As a young aid worker, Sasha Chanoff was sent to evacuate a group of refugees from the violence-torn Congo. But when he arrived he discovered a second group. Evacuating them too could endanger the entire mission. But leaving them behind would mean their certain death.
All leaders face defining moments, when values are in conflict and decisions impact lives. Why is moral courage the essential factor at such times? How do we access our own rock-bottom values, and how can we take advantage of them to make the best decisions? Through Sasha’s own extraordinary story and those of eight other brave leaders from business, government, nongovernment organizations, and the military, this book reveals five principles for confronting crucial decisions and inspires all of us to use our moral core as a lodestar for leadership.
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About the Author
David Chanoff has authored or coauthored nineteen books and written for publications such as the New York Times Magazine, Washington Post, American Scholar, and American Journal of Education.
David Gergen is a CNN Senior Political Analyst and has worked as an adviser to four U.S. Presidents. He is also the co-director for Center for Public Leadership at the Harvard Kennedy School.
Read an Excerpt
Throughout history, leaders have experienced “crucible moments”— times when they are suddenly thrust into the middle of a crisis and must quickly gather their wits, sort out right from wrong, and act decisively. Those moments oft en shape them for the rest of their lives. In the case of the best leaders, those tests also become the making of their moral centers.
Think of a young Gandhi early in the 20th century, beginning his life as a barrister in a foreign land, South Africa. The moment when a conductor threw him off a train because he was Indian was not only a humiliation, it was a crucible that propelled him to become a protest leader and eventually win independence for his native people.
Think of the personal dilemma Eleanor Roosevelt had in 1918 as her husband Franklin returned home with pneumonia from a transAtlantic voyage. She had to help him with his luggage and in opening his trunk discovered a packet of love letters exchanged with Eleanor’s social secretary. A mother of six and a strong believer that her husband would be a great American leader, Eleanor had to decide quickly whether to leave or stay in her marriage. She stayed and helped him become president. But more than that, she began to devote herself to service outside the home, and she became a towering figure in securing human rights in America and the world beyond.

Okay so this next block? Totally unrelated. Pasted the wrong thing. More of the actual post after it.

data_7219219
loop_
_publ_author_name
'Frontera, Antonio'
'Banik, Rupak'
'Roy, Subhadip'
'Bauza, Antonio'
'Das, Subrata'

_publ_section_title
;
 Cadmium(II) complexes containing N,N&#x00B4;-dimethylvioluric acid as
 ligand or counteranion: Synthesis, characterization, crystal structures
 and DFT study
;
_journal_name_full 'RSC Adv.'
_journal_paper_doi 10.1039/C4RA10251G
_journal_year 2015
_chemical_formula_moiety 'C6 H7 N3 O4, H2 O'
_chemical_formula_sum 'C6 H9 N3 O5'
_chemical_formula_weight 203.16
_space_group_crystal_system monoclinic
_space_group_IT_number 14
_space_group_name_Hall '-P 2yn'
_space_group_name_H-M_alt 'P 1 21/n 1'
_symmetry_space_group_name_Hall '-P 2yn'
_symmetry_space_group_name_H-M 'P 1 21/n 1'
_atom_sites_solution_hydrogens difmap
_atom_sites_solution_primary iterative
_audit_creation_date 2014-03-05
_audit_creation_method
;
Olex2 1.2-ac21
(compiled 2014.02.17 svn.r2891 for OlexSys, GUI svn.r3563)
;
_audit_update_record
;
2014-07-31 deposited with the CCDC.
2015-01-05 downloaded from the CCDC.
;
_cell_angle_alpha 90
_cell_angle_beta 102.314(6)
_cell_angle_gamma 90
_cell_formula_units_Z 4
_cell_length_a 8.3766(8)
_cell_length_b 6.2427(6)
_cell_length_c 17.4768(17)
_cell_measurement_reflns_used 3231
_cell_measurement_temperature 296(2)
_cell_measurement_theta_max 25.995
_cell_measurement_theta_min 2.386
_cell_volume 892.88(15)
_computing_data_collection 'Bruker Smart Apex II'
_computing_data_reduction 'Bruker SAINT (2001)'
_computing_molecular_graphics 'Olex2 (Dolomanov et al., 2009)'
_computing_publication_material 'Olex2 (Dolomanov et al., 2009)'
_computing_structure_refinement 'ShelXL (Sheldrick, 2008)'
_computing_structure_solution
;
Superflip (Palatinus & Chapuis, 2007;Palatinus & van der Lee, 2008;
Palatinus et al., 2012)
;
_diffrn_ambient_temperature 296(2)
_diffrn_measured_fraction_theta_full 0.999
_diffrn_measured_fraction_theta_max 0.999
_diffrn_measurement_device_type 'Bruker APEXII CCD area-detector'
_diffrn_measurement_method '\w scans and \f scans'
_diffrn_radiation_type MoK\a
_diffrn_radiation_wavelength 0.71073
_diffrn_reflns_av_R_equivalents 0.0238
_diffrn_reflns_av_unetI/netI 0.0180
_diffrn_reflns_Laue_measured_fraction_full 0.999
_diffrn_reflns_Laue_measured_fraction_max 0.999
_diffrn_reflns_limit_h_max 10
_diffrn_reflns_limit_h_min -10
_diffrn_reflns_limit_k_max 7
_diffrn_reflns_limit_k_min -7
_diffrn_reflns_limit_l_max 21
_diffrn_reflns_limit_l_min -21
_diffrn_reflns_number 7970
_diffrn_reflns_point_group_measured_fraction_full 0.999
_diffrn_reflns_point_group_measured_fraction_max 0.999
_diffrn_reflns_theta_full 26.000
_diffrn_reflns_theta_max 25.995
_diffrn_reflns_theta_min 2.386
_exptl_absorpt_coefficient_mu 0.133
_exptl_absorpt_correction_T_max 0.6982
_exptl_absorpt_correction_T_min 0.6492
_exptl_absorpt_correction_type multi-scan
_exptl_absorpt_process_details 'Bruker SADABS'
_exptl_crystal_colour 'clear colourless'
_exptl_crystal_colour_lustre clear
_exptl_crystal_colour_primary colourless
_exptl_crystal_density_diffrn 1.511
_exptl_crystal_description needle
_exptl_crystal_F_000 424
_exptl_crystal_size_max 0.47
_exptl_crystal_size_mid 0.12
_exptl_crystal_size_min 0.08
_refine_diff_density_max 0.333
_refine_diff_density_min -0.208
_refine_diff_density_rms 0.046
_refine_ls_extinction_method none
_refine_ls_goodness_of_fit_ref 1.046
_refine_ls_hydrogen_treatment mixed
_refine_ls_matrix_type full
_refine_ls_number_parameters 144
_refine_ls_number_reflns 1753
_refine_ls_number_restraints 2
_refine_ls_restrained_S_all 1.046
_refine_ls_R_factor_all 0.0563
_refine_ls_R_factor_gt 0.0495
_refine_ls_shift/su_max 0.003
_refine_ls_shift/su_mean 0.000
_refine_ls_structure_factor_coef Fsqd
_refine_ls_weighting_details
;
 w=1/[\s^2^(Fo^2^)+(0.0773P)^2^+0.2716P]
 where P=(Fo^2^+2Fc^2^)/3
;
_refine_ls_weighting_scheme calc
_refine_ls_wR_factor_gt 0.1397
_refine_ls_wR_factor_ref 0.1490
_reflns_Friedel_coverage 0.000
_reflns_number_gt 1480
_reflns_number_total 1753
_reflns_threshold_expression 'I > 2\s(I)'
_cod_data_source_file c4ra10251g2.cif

Or think of two very different men at mid-century: one a young Martin Luther King Jr., taking up his pastorate in Birmingham, being thrust into racial conflict when whites threw Rosa Parks off a public bus. King went to his pulpit to urge his parishioners to protest but soon saw. that despite his contrary inclinations, he must go to the streets, too. His protests brought a civil rights revolution. Not long thereafter, a man who was sometimes King’s opponent, Bobby Kennedy, went to Mississippi and discovered hunger and discrimination that horrified him. He became an immensely important voice for social justice.
Crucibles are moments that can change lives and change history. And so they have in the case of Sasha Chanoff and his dad, David. Early in the pages of this stirring book, they tell the story of Sasha’s own crucible in the heart of Africa. There he faced, for the first time, life-and-death decisions about how to respond to a refugee crisis. And there, from that moment, Sasha discovered his own moral values and how they transformed him into the world-class leader he has become today.
These crisis situations, the authors tell us, oft en go much further than simply putting people in touch with the values they need in order to become authentic leaders. “Dilemmas,” they write, “require decisions; decisions require actions. Sometimes the required actions reach deep. They generate a full investment of the self—that is to say, they constitute a calling. When that happens, it not only opens us up to who we are but to what we are.” In other words, crises have the power to reveal qualities we harbor within ourselves that may have previously gone unrecognized. They can clarify our sense of ourselves and our capabilities.